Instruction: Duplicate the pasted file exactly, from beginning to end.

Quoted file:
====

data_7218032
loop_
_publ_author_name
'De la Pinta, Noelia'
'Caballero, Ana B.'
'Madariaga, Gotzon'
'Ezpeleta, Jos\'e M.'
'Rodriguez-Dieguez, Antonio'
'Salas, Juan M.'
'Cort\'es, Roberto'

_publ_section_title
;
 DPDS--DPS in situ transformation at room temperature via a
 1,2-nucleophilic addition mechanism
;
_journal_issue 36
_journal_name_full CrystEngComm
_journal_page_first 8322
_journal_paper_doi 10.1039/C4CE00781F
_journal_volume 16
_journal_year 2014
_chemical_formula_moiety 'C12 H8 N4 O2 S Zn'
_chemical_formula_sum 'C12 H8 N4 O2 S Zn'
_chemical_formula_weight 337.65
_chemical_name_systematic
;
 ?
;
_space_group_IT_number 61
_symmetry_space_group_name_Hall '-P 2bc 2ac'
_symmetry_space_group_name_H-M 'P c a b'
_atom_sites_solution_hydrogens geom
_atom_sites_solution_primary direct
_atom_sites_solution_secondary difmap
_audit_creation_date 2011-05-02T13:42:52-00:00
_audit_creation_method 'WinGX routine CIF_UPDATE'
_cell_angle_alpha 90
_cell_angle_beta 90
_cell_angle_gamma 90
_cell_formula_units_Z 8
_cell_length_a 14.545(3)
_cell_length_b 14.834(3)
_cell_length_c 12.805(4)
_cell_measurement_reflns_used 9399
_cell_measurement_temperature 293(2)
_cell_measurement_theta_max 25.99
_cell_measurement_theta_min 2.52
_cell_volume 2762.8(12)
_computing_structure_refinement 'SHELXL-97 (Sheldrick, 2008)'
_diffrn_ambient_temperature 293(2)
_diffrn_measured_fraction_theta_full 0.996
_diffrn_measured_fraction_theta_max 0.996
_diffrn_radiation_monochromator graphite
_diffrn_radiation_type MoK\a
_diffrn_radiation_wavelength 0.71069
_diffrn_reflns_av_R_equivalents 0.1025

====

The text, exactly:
data_7218032
loop_
_publ_author_name
'De la Pinta, Noelia'
'Caballero, Ana B.'
'Madariaga, Gotzon'
'Ezpeleta, Jos\'e M.'
'Rodriguez-Dieguez, Antonio'
'Salas, Juan M.'
'Cort\'es, Roberto'

_publ_section_title
;
 DPDS--DPS in situ transformation at room temperature via a
 1,2-nucleophilic addition mechanism
;
_journal_issue 36
_journal_name_full CrystEngComm
_journal_page_first 8322
_journal_paper_doi 10.1039/C4CE00781F
_journal_volume 16
_journal_year 2014
_chemical_formula_moiety 'C12 H8 N4 O2 S Zn'
_chemical_formula_sum 'C12 H8 N4 O2 S Zn'
_chemical_formula_weight 337.65
_chemical_name_systematic
;
 ?
;
_space_group_IT_number 61
_symmetry_space_group_name_Hall '-P 2bc 2ac'
_symmetry_space_group_name_H-M 'P c a b'
_atom_sites_solution_hydrogens geom
_atom_sites_solution_primary direct
_atom_sites_solution_secondary difmap
_audit_creation_date 2011-05-02T13:42:52-00:00
_audit_creation_method 'WinGX routine CIF_UPDATE'
_cell_angle_alpha 90
_cell_angle_beta 90
_cell_angle_gamma 90
_cell_formula_units_Z 8
_cell_length_a 14.545(3)
_cell_length_b 14.834(3)
_cell_length_c 12.805(4)
_cell_measurement_reflns_used 9399
_cell_measurement_temperature 293(2)
_cell_measurement_theta_max 25.99
_cell_measurement_theta_min 2.52
_cell_volume 2762.8(12)
_computing_structure_refinement 'SHELXL-97 (Sheldrick, 2008)'
_diffrn_ambient_temperature 293(2)
_diffrn_measured_fraction_theta_full 0.996
_diffrn_measured_fraction_theta_max 0.996
_diffrn_radiation_monochromator graphite
_diffrn_radiation_type MoK\a
_diffrn_radiation_wavelength 0.71069
_diffrn_reflns_av_R_equivalents 0.1025